Mr Quilty says there are “fundamental misunderstandings” in the interim report about what community pharmacy actually does.
“It’s kind of like putting a square peg in a round hole. [Review Chair] Stephen King has decided it makes sense to apply a system of price setting, which really applies to large utilities like electricity and gas, and decide to apply that to 5,700 small businesses around Australia.
“It’s called Efficient Long Run Incremental Cost and it’s based on the most efficient cost of dispensing a medicine. But it’s not like that – dispensing a medicine can sometimes turn into a 15-minute consultation.
“Placing an incremental fee fails to recognise the fundamental role that pharmacists play in counselling and provides services that patients need.
“The dispensing fee that’s been picked up by the review doesn’t really have any meaning. This includes the PFDI, dangerous drug fee – if you add all these up you can see it’s a significant reduction, about 20% reduction in dispensing fee.
“It’s basically our businesses that have made the PBS sustainable. And 1700 pharmacies will be at risk, smaller pharmacies that might be seen as less efficient, as not providing as much value and those pharmacies will be put at risk. The important this here is I think the government sees this is not the right approach for community pharmacists.”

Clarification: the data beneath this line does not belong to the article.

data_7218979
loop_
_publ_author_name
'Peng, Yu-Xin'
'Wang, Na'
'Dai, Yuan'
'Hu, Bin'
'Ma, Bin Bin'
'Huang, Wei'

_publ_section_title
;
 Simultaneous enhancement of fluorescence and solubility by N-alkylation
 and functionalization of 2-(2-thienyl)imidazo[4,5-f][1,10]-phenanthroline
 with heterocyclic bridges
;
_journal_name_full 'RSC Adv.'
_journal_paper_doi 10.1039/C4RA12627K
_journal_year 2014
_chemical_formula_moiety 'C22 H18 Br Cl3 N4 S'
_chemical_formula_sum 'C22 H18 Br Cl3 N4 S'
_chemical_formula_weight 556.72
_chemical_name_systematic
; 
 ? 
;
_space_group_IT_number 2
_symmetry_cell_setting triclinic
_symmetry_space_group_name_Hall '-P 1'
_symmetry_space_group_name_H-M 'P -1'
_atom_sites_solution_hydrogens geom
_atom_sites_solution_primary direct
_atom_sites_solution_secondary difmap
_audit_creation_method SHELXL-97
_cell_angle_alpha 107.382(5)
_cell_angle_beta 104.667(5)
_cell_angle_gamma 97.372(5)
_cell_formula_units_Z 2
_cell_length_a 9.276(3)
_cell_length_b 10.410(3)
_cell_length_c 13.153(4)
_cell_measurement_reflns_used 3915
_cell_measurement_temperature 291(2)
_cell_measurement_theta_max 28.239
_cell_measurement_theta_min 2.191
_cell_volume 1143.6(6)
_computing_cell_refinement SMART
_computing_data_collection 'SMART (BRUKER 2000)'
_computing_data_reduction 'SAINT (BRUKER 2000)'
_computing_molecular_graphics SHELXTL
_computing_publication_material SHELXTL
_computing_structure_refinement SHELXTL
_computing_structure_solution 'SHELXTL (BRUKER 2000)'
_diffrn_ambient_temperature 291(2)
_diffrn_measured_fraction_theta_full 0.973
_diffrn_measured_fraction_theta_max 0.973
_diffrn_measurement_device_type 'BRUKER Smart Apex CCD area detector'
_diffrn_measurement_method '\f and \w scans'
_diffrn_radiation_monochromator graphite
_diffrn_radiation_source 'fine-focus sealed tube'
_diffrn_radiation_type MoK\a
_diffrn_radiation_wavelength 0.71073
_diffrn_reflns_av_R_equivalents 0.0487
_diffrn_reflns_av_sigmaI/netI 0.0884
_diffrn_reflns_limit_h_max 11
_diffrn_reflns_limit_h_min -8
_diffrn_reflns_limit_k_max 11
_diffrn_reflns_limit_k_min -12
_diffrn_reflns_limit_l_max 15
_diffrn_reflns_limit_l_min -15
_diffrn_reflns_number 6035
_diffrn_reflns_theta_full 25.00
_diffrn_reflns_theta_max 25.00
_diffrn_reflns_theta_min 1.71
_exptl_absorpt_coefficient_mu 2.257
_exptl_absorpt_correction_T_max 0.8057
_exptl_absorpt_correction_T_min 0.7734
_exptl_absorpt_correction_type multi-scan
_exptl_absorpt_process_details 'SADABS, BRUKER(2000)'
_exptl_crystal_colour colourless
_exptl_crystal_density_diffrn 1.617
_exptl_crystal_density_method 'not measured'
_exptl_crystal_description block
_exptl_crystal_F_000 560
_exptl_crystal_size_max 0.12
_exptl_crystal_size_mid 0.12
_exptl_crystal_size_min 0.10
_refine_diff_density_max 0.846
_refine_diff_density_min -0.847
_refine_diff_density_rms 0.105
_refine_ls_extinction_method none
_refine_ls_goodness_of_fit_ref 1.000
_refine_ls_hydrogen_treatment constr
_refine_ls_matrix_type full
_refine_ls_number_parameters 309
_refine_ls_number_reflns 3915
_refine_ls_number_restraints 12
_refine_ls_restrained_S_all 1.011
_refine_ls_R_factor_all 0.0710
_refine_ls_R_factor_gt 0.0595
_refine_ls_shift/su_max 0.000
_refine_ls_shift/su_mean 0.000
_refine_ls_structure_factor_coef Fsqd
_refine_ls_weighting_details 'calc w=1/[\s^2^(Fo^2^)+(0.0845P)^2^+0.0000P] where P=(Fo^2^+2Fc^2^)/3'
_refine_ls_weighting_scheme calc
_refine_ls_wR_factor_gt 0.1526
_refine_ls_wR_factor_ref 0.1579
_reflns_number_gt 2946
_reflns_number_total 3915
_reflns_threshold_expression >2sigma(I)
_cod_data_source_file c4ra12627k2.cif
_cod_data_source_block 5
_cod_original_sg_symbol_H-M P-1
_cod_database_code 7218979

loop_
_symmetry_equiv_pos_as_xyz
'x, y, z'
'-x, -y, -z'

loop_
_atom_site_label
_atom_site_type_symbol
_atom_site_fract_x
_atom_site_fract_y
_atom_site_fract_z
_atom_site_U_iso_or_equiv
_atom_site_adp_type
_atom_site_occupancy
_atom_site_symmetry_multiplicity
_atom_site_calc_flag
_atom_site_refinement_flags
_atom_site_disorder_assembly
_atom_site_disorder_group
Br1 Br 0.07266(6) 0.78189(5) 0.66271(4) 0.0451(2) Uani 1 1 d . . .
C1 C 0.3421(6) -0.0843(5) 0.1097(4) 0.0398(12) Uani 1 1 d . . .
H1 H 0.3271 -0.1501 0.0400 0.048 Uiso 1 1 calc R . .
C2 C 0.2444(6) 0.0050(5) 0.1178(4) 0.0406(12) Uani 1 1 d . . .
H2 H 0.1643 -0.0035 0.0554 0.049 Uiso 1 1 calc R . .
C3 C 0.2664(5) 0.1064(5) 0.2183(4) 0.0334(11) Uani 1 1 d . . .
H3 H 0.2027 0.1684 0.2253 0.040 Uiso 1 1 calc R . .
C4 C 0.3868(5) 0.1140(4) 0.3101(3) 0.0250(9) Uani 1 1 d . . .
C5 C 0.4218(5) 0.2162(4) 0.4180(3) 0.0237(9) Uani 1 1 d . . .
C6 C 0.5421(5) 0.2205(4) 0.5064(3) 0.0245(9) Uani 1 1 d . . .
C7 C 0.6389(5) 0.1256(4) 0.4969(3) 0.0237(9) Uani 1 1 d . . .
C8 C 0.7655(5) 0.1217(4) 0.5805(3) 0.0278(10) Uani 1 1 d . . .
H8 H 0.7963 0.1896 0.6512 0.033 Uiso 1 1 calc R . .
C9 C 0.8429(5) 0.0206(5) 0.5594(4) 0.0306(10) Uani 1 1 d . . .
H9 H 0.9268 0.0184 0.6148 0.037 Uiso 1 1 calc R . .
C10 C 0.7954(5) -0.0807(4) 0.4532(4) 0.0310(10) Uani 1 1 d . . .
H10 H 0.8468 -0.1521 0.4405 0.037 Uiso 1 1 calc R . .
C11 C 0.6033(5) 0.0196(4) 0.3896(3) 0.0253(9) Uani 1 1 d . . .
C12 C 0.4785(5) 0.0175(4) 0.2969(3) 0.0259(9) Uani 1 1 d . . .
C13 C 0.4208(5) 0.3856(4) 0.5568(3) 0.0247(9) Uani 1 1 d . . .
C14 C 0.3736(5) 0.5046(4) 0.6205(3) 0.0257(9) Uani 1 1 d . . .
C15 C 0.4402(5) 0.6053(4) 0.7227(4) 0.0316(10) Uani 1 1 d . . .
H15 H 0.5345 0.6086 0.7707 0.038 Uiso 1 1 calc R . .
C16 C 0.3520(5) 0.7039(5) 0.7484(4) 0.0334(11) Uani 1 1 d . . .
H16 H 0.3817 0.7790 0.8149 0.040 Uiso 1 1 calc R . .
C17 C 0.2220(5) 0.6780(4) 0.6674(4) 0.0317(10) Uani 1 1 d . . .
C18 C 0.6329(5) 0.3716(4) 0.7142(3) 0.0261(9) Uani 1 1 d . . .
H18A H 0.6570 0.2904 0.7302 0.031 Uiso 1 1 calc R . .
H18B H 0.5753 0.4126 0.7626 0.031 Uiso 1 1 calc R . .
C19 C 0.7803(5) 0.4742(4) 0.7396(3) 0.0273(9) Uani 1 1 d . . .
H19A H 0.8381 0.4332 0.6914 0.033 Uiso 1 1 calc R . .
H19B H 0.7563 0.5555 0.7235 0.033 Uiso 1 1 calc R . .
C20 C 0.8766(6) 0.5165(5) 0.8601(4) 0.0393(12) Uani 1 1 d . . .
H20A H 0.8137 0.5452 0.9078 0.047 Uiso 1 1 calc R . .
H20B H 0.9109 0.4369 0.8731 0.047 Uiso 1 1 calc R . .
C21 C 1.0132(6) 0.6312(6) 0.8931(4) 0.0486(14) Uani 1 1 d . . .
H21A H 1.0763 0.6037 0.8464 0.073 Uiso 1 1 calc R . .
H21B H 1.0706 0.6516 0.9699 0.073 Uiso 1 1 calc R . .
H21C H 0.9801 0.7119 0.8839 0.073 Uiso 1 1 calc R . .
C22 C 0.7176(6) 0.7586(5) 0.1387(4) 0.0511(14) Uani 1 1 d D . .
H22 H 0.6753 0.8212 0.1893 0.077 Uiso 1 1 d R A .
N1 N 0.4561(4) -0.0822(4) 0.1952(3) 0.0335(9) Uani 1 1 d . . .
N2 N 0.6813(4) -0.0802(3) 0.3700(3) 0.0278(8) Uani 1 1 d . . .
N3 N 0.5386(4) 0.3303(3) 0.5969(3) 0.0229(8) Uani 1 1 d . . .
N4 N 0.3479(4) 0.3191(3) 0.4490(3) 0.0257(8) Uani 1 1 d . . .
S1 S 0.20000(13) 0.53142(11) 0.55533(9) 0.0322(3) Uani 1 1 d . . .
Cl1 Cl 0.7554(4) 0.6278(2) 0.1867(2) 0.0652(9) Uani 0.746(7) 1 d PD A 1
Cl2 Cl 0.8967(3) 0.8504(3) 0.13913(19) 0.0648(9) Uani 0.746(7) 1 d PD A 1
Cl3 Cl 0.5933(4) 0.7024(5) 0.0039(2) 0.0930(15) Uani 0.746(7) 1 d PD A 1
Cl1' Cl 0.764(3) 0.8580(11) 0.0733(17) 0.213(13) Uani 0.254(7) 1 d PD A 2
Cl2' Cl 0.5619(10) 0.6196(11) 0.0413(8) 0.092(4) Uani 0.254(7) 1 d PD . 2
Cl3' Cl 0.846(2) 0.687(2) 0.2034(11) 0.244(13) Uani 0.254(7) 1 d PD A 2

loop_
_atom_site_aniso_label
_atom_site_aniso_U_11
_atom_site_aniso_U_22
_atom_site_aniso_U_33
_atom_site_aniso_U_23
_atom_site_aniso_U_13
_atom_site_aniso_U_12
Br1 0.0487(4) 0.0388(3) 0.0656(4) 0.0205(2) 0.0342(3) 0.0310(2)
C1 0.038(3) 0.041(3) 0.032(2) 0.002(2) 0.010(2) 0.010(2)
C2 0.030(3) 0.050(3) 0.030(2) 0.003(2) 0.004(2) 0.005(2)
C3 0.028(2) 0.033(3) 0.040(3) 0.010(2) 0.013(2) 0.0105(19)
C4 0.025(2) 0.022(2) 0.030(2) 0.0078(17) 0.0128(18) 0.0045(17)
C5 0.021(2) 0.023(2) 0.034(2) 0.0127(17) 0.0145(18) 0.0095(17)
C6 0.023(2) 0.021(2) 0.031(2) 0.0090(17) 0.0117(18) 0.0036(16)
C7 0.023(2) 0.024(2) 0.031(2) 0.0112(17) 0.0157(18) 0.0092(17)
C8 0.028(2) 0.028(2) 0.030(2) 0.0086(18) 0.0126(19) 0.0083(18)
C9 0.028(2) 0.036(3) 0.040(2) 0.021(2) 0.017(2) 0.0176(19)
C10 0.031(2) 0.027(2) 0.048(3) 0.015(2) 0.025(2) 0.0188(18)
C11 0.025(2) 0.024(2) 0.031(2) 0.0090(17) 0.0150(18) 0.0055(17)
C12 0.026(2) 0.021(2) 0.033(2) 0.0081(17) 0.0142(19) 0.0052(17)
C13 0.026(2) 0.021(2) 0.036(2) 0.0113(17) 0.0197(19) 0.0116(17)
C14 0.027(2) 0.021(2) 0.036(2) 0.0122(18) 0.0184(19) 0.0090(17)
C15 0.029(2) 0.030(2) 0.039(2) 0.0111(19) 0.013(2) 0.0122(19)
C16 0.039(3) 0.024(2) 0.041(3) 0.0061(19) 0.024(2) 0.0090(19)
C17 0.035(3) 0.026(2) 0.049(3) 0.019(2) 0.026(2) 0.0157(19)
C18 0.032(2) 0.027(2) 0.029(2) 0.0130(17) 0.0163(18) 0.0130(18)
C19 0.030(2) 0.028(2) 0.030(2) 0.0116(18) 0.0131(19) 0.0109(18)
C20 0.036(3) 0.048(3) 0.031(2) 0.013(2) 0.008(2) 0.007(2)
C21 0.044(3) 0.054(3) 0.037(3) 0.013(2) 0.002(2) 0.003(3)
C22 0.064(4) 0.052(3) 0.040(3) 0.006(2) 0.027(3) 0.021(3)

Mr Tambassis pointed out there were some positive recommendations in the interim report, including that the $1 discount should be abolished.
The government has expressed a willingness to review the $1 copayment discount.
Another recommendation in the interim report was capping the amount pharmacies should pay for medicines.
“Our submission to the review panel was that we would cap the amount that we would pay in our pharmacies and right through the wholesalers, and anything after that gap is worked out between the government and the wholesalers,” says Mr Tambassis.
“So there’s a capped amount right through the supply chain, so our margins stay right where they are. We’re working with the suppliers and wholesalers, they’re not 100% on board just yet. We’re going to hopefully come to an agreed solution [through the Medicines Partnership of Australia].
“Certainly in many ways this review has united parts of the broader sector, including the medicines supply and wholesalers. We’ve also been working very closely with the PSA – like us they are very keen to expand the role of pharmacists as a profession. I’m very confident there will be a united view from the broader sector in response to this report when it’s handed down.”
Minister Hunt has the same vision in terms of expanded roles for pharmacists, and has openly confirmed his strong support for the Guild.
“I want a health system where every Australian has access to the best doctors, nurses, pharmacists, hospitals and allied health professionals,” said Minister Hunt in May.
“Our pharmacies and pharmacists are key to this vision and many are investigating how they can do more in the area of primary health care through the Health Care Homes trial and the Primary Health Networks.
“I know that the steps taken by the Australian Government in partnership with the Pharmacy Guild will ensure our health system continues to go from strength to strength and remain on of the best in the world.
“I look forward to working with the Pharmacy Guild in coming weeks, months and years.”